Community Bonding// Exploring through Listening

June 22, 2015

Brothers and Sisters,
Today was a very motivational day for me not only did I get to share my faith with the people of Portland in the Park blocks, but as I made my way home I was caught up in a conversation with young people from all over the Northwest. They are from tribes all over the ones that I talked to were from the Cowlitz tribe, at first they were weary of me. They told me that a lot of the time people like me (white) did not really care about them, but rather belittled their culture and their customs that they held so dear.
I pressed in on them because I wanted to hear their stories. They were from the ages of 14-16 years of age. The boys knew their native tongue and the girls showed me a song and the dance that paired with it. I was so amazed at their openness. It was very unique to me. They shared with me their feelings which were a lot of concern and a lot of hurt. They told me they still get the questions of “Do you still live in a teepee?” and questions of the socio-economic standing.
They shared with me about their concerns that their cultures were disappearing in fact that is why they are here according to their leader. She told me that this camp was meant to connect people with their roots. It got my heart searching a little deeper and I found myself wanting to know more. I guess it is that anthropologist in me. I want to know how people work, how they think, what they believe, and how they keep their traditions alive. I was curious and once I showed my desire to learn and especially to listen they opened up.
I learned about land rights, I was even spoken to about the Trial of Tears. Have you ever heard that story? It is a dark part of American history. I think it is well worth looking up and understanding. You can see the pain written on their hearts when discussing it. I will not go into detail here, but I can link to someone with more understanding than I.
I also was talked to by their leader about her tribe in California, how they stood up to the American Army. They also go to have their land because of it. They were the Modoc tribe. I have thought about this a lot. What does it mean to be a Native American in this century? How do you uphold your tribal customs? How can I be of use? How can I learn more?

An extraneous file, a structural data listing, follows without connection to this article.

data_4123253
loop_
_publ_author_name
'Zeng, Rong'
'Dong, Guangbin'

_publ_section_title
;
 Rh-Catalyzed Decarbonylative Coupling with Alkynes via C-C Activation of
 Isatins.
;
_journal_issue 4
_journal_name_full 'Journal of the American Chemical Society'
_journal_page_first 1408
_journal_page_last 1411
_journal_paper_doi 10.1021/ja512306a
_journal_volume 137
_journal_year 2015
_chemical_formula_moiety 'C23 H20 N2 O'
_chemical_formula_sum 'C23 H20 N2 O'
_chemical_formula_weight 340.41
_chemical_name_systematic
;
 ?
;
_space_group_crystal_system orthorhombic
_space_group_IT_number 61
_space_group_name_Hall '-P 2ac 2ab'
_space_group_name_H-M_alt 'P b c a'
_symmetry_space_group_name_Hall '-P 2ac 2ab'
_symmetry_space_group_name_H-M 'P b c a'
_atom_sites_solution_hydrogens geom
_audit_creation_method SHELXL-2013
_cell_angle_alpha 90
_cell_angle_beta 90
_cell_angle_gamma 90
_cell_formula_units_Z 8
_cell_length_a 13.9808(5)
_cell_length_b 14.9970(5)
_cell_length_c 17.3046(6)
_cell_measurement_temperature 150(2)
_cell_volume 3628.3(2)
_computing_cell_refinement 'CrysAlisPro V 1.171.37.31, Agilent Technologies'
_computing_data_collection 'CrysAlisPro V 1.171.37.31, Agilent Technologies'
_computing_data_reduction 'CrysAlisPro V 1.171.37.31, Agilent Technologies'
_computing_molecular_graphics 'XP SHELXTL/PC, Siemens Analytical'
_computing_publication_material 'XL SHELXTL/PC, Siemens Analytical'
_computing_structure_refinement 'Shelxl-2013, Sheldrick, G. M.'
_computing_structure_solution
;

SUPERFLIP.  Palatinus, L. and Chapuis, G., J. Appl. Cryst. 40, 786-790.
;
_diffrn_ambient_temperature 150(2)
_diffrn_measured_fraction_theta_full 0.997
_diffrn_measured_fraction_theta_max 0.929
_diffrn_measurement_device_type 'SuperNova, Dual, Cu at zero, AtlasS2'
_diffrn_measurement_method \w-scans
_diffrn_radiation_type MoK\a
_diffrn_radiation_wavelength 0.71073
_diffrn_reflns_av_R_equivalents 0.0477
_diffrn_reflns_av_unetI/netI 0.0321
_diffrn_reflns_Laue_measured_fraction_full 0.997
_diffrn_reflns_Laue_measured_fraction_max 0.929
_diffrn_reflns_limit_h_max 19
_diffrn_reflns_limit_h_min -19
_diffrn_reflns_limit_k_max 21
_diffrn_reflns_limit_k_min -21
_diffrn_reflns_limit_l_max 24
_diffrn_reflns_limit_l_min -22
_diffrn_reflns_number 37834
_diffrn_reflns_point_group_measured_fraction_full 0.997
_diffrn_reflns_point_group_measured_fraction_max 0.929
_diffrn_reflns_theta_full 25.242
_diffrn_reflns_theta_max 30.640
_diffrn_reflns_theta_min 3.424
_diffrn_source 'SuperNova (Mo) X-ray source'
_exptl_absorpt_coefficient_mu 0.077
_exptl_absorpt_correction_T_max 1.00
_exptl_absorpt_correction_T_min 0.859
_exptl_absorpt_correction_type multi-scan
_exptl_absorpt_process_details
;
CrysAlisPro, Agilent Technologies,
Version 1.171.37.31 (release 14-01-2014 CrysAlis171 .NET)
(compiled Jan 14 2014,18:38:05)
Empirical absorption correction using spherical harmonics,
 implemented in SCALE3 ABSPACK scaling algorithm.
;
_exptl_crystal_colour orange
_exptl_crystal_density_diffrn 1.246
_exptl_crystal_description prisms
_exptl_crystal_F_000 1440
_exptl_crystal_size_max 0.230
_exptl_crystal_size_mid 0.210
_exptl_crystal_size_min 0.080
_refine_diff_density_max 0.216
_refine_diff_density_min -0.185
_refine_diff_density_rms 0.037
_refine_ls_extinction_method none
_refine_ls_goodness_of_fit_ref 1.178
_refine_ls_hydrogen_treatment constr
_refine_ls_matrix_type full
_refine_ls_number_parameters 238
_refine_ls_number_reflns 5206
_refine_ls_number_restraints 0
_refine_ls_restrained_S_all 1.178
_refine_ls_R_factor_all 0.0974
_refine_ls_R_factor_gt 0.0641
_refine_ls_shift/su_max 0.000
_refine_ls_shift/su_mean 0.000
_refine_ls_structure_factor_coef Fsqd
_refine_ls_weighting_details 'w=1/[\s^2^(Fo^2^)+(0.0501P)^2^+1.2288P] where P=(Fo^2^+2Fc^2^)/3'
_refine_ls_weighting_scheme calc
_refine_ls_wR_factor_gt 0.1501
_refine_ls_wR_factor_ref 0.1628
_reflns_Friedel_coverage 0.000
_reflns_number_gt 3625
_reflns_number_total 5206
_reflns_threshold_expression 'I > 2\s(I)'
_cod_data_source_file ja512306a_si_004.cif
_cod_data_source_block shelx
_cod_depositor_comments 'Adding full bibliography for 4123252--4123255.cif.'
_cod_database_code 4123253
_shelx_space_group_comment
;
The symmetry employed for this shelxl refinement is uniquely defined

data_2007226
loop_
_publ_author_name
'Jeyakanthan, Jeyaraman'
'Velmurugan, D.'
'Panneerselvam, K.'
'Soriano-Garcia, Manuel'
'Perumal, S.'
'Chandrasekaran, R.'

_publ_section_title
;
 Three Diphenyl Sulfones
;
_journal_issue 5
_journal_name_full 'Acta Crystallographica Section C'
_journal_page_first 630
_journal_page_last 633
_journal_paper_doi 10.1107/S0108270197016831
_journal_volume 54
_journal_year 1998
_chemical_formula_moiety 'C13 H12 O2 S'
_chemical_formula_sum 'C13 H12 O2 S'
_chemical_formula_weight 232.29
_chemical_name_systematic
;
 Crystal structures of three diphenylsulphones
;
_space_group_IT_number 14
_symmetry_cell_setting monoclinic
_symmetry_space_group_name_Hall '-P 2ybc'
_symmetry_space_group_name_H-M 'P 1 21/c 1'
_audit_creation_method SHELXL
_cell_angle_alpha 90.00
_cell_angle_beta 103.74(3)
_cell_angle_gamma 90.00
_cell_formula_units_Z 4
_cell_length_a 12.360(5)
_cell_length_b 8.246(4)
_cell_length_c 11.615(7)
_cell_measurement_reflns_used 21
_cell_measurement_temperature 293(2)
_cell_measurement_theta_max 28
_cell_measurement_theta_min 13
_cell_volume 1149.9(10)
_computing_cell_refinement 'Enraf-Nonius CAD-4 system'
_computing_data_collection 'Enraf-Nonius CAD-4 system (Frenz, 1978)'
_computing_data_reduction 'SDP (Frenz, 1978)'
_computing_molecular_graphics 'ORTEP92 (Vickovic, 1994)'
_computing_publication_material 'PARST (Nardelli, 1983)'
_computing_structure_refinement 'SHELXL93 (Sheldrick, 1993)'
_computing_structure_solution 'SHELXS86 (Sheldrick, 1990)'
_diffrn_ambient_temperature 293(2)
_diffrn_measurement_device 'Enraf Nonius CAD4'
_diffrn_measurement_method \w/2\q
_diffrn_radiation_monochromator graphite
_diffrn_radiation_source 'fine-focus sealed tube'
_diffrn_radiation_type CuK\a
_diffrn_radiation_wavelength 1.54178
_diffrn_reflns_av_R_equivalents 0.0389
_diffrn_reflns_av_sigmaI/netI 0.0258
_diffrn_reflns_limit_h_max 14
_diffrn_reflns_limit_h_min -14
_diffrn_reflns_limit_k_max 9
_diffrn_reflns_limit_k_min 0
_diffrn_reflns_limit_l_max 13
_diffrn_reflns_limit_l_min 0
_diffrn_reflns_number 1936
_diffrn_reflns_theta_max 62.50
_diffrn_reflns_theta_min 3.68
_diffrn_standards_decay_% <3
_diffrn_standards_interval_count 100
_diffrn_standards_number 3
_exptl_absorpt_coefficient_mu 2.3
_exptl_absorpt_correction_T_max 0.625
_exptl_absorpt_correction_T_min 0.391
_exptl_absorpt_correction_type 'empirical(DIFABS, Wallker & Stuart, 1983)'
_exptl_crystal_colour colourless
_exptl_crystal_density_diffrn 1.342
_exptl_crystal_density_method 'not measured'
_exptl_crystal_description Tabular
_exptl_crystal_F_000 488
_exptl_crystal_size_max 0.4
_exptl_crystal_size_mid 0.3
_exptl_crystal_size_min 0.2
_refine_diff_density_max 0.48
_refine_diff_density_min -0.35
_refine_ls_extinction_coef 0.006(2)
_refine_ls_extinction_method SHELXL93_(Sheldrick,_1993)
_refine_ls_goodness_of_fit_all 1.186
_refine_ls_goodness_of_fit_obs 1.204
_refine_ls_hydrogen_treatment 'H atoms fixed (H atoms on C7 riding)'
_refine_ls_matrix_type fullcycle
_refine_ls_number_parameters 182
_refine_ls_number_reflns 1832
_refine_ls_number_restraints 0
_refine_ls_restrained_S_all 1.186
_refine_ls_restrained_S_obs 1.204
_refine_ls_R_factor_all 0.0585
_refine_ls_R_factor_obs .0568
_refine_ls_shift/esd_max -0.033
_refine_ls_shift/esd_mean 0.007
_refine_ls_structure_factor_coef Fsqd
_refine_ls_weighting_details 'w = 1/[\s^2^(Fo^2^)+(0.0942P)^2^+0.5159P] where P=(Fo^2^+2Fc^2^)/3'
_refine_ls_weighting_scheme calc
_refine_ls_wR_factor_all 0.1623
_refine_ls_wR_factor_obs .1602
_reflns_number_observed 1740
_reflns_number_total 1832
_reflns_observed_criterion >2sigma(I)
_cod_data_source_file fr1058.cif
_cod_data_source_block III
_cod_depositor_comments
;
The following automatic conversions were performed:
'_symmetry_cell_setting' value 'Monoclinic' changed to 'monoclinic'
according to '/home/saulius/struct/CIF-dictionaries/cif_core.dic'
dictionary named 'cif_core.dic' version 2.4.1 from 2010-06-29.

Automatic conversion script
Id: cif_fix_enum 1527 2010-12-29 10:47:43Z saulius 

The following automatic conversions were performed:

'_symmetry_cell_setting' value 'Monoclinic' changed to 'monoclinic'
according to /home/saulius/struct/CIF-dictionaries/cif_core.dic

I even got to talk to three young men about their faith. One of them told me he was a Christian, but he believed his family came first. The other two did not really adhere to a faith, but were more interested in their tribal customs. I thought it was a beautiful thing, and I wanted to share more about the Gospel but I was consumed with their willingness to tell ME about their lives and their history. They would laugh my questions off like young men do originally and then they really spoke to me. One young man who was sixteen showed me the outline of the original tribal lands his tribe held before the mid-1800s and how it shrunk to less than a third of its size by the end of the 1800s. I mean it was once in four states and now is centered in one.
So I pray about these young men and women. I told them to take what they learn and bring it back to their homes and grow their tribes through leadership. I encouraged them to tell others about their tribes. I hope I created a safe environment where they knew I genuinely cared about them and by extension of my father in heaven love them. At this point I do not know how Jesus fits into this story, but I know he does! He fits into all of our stories. He is so faithful to mend brokenness and bring goodness to bad situations. It takes time to heal a long list of pain but he is there in the midst of it all.

I am praying over peacemaking, and how to reconcile this issue. I do not have all the answers, nor do I know all the facts yet. But I shall strive to be more informed.

Matthew 5:23-24 “Therefore if you are presenting your offering at the altar, and there remember that your brother has something against you, leave your offering there before the altar and go; first be reconciled to your brother, and then come and present your offering.”
Ephesians 2:14-22For He Himself is our peace, who made both groups into one and broke down the barrier of the dividing wall, by abolishing in His flesh the enmity, which is the Law of commandments contained in ordinances, so that in Himself He might make the two into one new man, thus establishing peace, and might reconcile them both in one body to God through the cross, by it having put to death the enmity.”

Sincerely in Christ,

M. Elyse Urban

Further Reading:

For more information on the Trail of Tears

More information on the Modoc Tribe

More information on Modoc Tribes and Klamath Tribes (water rights and other land issues)

More information on Tribes here in the Pacific Northwest: The Makah People The Cowlitz People The Puyallup People

(These are but a few of the tribes represented in the small group I was talking to)

Resources to learn more in Vancouver: Tribal Resources Washington Tribes


Categories: Uncategorized

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